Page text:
The negotiations started after the previous five-year contract expired in July 2014, and are reaching a climax now.

The Pacific Maritime Association announced last week that the port operators were making an “all-in” offer that would include 3 percent raises over 5 years and increased pension. According to the association, the average dock worker makes $147,000 per year in salary, $35,000 a year in employer-paid health care and an annual pension of $80,000. The association’s offer would raise the pension by 11 percent.

Union officials say they are close to reaching a deal, but no details have been forthcoming about when that might happen.

Wyatt said Wednesday that he expects a lockout in the next few days. The lockout would mean that port operators would close the gates to the ports, saying that they can’t pay workers who are not productive.

The union officials say they are not slowing down or stopping work intentionally.

Portland Mayor Charlie Hales said in a statement Wednesday that he hopes Hanjin officials will reverse their decision if the labor dispute is fixed.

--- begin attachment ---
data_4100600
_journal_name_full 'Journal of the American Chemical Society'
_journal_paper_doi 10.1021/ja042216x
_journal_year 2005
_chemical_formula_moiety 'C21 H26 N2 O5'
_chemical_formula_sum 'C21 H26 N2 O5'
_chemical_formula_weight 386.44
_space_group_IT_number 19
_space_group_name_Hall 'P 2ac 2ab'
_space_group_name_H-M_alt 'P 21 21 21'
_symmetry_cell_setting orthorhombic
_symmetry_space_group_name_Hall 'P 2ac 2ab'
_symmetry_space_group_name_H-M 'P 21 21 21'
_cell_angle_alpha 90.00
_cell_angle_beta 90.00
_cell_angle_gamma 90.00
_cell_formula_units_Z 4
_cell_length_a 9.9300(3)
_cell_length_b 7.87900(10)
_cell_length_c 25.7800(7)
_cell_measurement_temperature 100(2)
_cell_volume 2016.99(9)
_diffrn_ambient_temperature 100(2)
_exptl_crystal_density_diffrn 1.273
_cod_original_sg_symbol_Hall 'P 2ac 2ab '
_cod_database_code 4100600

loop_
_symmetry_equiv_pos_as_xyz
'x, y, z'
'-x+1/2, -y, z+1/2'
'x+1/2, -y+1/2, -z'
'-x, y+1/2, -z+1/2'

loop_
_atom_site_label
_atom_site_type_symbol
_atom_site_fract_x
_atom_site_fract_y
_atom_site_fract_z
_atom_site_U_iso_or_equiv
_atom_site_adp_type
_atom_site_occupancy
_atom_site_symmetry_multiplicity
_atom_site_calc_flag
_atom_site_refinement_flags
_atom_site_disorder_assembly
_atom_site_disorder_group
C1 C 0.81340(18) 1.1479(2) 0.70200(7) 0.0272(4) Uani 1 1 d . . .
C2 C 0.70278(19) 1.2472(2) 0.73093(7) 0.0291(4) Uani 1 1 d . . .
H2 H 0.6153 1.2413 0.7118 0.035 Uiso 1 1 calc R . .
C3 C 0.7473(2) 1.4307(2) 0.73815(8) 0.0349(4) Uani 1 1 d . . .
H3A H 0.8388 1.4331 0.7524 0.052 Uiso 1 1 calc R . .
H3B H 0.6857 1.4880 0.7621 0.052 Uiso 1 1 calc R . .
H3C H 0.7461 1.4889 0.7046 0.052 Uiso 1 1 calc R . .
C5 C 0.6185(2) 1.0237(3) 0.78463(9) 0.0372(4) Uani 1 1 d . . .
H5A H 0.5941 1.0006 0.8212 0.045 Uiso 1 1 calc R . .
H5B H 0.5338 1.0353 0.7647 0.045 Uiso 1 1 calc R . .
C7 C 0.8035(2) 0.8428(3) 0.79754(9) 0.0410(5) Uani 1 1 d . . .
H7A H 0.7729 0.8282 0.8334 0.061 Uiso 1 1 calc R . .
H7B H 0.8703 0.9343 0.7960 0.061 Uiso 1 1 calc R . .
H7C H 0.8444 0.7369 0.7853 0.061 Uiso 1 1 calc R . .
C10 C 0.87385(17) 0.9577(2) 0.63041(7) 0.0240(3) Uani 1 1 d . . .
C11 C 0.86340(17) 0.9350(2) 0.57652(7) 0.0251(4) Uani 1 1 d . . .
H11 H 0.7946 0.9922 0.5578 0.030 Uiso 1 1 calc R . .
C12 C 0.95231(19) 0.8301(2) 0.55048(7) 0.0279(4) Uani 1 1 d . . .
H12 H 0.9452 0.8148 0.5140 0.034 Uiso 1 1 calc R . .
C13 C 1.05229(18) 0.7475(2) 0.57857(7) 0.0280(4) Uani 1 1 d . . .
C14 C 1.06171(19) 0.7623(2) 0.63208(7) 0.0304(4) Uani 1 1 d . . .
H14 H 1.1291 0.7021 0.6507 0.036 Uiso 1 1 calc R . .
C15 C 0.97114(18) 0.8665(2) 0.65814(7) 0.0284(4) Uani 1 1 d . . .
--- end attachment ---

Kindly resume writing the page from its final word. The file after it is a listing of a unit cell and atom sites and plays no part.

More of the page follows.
“Hundreds of jobs and millions of dollars in wages hang in the balance,” Hales said. “It is my hope that both sides quickly come to a fair and equitable solution to the dispute, and that Hanjin reverses its decision to withdraw from Terminal 6. The sound business factors that first led Hanjin to make Portland a hub for incoming and outgoing international commerce remain true.”

Even if a contract is reached soon, Wyatt said ICTSI Oregon officials constantly pound the pavement to drum up more business, but it’s a hard sell — now harder, with Hanjin’s vote of no confidence.

ICTSI CEO Elvis Ganda said in a statement Wednesday that he will try to find another shipping line to Asia. But he placed the onus on the dock workers to make it possible, saying they’ve spent years sabotaging the first and only U.S. headquarters of the Philippines-based ICTSI.

“The ILWU’s long-term campaign to undermine the success of Terminal 6 has now cost Portland a major economic contributor to our local economy and will ultimately risk the jobs of rank and file union members,” Ganda said.

— Molly Harbarger

mharbarger@oregonian.com
503-294-5923
@MollyHarbarger